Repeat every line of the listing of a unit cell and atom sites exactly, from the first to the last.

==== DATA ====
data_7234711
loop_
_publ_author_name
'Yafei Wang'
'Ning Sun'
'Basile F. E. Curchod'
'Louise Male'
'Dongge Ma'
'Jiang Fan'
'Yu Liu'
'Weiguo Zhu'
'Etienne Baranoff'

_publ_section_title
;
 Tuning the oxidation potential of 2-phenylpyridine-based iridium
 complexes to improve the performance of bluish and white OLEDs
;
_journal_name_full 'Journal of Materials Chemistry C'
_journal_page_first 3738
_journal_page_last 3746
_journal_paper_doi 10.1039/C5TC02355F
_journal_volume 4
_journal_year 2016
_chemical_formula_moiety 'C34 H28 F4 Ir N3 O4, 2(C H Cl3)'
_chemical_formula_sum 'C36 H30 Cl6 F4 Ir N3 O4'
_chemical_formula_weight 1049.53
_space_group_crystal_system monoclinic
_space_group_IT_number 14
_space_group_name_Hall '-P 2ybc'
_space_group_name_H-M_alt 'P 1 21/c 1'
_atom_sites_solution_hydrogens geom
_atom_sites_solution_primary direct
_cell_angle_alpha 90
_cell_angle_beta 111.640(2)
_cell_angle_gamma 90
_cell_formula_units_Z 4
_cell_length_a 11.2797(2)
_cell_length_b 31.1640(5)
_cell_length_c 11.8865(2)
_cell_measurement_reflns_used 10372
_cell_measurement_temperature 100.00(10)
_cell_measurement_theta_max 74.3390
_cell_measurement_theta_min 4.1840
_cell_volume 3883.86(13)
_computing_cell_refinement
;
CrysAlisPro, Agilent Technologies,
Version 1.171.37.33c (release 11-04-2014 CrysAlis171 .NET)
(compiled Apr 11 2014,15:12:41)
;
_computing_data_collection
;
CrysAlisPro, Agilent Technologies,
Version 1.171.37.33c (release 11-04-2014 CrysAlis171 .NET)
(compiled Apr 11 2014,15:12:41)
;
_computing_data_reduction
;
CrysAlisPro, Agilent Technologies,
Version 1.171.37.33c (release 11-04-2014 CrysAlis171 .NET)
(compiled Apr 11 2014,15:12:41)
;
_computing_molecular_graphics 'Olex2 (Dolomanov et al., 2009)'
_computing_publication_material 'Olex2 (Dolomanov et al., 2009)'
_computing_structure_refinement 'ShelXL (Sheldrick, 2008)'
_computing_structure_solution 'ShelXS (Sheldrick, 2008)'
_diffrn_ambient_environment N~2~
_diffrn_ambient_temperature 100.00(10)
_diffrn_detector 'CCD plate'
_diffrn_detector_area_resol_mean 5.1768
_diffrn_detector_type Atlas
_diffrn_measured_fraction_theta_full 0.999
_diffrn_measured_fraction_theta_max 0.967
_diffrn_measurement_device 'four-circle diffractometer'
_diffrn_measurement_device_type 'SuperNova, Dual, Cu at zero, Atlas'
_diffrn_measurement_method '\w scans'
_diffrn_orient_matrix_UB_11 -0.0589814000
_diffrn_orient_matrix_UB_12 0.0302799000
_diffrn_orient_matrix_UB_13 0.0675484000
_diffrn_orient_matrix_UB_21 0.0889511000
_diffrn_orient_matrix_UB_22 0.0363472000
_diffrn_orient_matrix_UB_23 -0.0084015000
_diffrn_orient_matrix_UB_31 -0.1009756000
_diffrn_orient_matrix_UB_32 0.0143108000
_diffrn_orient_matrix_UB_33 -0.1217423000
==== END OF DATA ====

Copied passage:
data_7234711
loop_
_publ_author_name
'Yafei Wang'
'Ning Sun'
'Basile F. E. Curchod'
'Louise Male'
'Dongge Ma'
'Jiang Fan'
'Yu Liu'
'Weiguo Zhu'
'Etienne Baranoff'

_publ_section_title
;
 Tuning the oxidation potential of 2-phenylpyridine-based iridium
 complexes to improve the performance of bluish and white OLEDs
;
_journal_name_full 'Journal of Materials Chemistry C'
_journal_page_first 3738
_journal_page_last 3746
_journal_paper_doi 10.1039/C5TC02355F
_journal_volume 4
_journal_year 2016
_chemical_formula_moiety 'C34 H28 F4 Ir N3 O4, 2(C H Cl3)'
_chemical_formula_sum 'C36 H30 Cl6 F4 Ir N3 O4'
_chemical_formula_weight 1049.53
_space_group_crystal_system monoclinic
_space_group_IT_number 14
_space_group_name_Hall '-P 2ybc'
_space_group_name_H-M_alt 'P 1 21/c 1'
_atom_sites_solution_hydrogens geom
_atom_sites_solution_primary direct
_cell_angle_alpha 90
_cell_angle_beta 111.640(2)
_cell_angle_gamma 90
_cell_formula_units_Z 4
_cell_length_a 11.2797(2)
_cell_length_b 31.1640(5)
_cell_length_c 11.8865(2)
_cell_measurement_reflns_used 10372
_cell_measurement_temperature 100.00(10)
_cell_measurement_theta_max 74.3390
_cell_measurement_theta_min 4.1840
_cell_volume 3883.86(13)
_computing_cell_refinement
;
CrysAlisPro, Agilent Technologies,
Version 1.171.37.33c (release 11-04-2014 CrysAlis171 .NET)
(compiled Apr 11 2014,15:12:41)
;
_computing_data_collection
;
CrysAlisPro, Agilent Technologies,
Version 1.171.37.33c (release 11-04-2014 CrysAlis171 .NET)
(compiled Apr 11 2014,15:12:41)
;
_computing_data_reduction
;
CrysAlisPro, Agilent Technologies,
Version 1.171.37.33c (release 11-04-2014 CrysAlis171 .NET)
(compiled Apr 11 2014,15:12:41)
;
_computing_molecular_graphics 'Olex2 (Dolomanov et al., 2009)'
_computing_publication_material 'Olex2 (Dolomanov et al., 2009)'
_computing_structure_refinement 'ShelXL (Sheldrick, 2008)'
_computing_structure_solution 'ShelXS (Sheldrick, 2008)'
_diffrn_ambient_environment N~2~
_diffrn_ambient_temperature 100.00(10)
_diffrn_detector 'CCD plate'
_diffrn_detector_area_resol_mean 5.1768
_diffrn_detector_type Atlas
_diffrn_measured_fraction_theta_full 0.999
_diffrn_measured_fraction_theta_max 0.967
_diffrn_measurement_device 'four-circle diffractometer'
_diffrn_measurement_device_type 'SuperNova, Dual, Cu at zero, Atlas'
_diffrn_measurement_method '\w scans'
_diffrn_orient_matrix_UB_11 -0.0589814000
_diffrn_orient_matrix_UB_12 0.0302799000
_diffrn_orient_matrix_UB_13 0.0675484000
_diffrn_orient_matrix_UB_21 0.0889511000
_diffrn_orient_matrix_UB_22 0.0363472000
_diffrn_orient_matrix_UB_23 -0.0084015000
_diffrn_orient_matrix_UB_31 -0.1009756000
_diffrn_orient_matrix_UB_32 0.0143108000
_diffrn_orient_matrix_UB_33 -0.1217423000